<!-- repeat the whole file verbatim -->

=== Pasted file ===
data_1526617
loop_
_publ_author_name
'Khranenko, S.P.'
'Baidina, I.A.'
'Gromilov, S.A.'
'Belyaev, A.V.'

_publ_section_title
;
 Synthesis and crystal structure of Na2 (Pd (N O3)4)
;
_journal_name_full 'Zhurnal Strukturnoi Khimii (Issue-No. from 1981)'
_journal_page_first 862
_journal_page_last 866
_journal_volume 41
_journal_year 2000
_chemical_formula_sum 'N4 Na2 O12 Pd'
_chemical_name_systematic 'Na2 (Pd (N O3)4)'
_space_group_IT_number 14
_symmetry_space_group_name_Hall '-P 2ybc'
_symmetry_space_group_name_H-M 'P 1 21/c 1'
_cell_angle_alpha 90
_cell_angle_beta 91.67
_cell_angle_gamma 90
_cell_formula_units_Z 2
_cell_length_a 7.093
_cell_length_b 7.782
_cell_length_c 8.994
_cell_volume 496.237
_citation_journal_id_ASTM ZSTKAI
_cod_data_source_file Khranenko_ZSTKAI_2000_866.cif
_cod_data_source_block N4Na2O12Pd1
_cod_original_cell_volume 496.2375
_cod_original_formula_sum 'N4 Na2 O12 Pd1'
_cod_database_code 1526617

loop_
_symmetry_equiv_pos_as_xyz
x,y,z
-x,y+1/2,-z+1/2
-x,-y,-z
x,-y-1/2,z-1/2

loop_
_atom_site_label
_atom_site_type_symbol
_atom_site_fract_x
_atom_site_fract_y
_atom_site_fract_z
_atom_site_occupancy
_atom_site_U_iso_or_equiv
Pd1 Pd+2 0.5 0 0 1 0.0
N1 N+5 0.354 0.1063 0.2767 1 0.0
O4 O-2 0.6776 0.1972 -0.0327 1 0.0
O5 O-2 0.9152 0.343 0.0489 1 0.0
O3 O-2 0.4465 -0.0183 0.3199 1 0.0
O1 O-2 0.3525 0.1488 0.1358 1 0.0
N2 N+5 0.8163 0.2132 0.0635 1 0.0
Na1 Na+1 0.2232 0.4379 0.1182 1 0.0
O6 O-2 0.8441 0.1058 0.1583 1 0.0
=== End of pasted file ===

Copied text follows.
data_1526617
loop_
_publ_author_name
'Khranenko, S.P.'
'Baidina, I.A.'
'Gromilov, S.A.'
'Belyaev, A.V.'

_publ_section_title
;
 Synthesis and crystal structure of Na2 (Pd (N O3)4)
;
_journal_name_full 'Zhurnal Strukturnoi Khimii (Issue-No. from 1981)'
_journal_page_first 862
_journal_page_last 866
_journal_volume 41
_journal_year 2000
_chemical_formula_sum 'N4 Na2 O12 Pd'
_chemical_name_systematic 'Na2 (Pd (N O3)4)'
_space_group_IT_number 14
_symmetry_space_group_name_Hall '-P 2ybc'
_symmetry_space_group_name_H-M 'P 1 21/c 1'
_cell_angle_alpha 90
_cell_angle_beta 91.67
_cell_angle_gamma 90
_cell_formula_units_Z 2
_cell_length_a 7.093
_cell_length_b 7.782
_cell_length_c 8.994
_cell_volume 496.237
_citation_journal_id_ASTM ZSTKAI
_cod_data_source_file Khranenko_ZSTKAI_2000_866.cif
_cod_data_source_block N4Na2O12Pd1
_cod_original_cell_volume 496.2375
_cod_original_formula_sum 'N4 Na2 O12 Pd1'
_cod_database_code 1526617

loop_
_symmetry_equiv_pos_as_xyz
x,y,z
-x,y+1/2,-z+1/2
-x,-y,-z
x,-y-1/2,z-1/2

loop_
_atom_site_label
_atom_site_type_symbol
_atom_site_fract_x
_atom_site_fract_y
_atom_site_fract_z
_atom_site_occupancy
_atom_site_U_iso_or_equiv
Pd1 Pd+2 0.5 0 0 1 0.0
N1 N+5 0.354 0.1063 0.2767 1 0.0
O4 O-2 0.6776 0.1972 -0.0327 1 0.0
O5 O-2 0.9152 0.343 0.0489 1 0.0
O3 O-2 0.4465 -0.0183 0.3199 1 0.0
O1 O-2 0.3525 0.1488 0.1358 1 0.0
N2 N+5 0.8163 0.2132 0.0635 1 0.0
Na1 Na+1 0.2232 0.4379 0.1182 1 0.0
O6 O-2 0.8441 0.1058 0.1583 1 0.0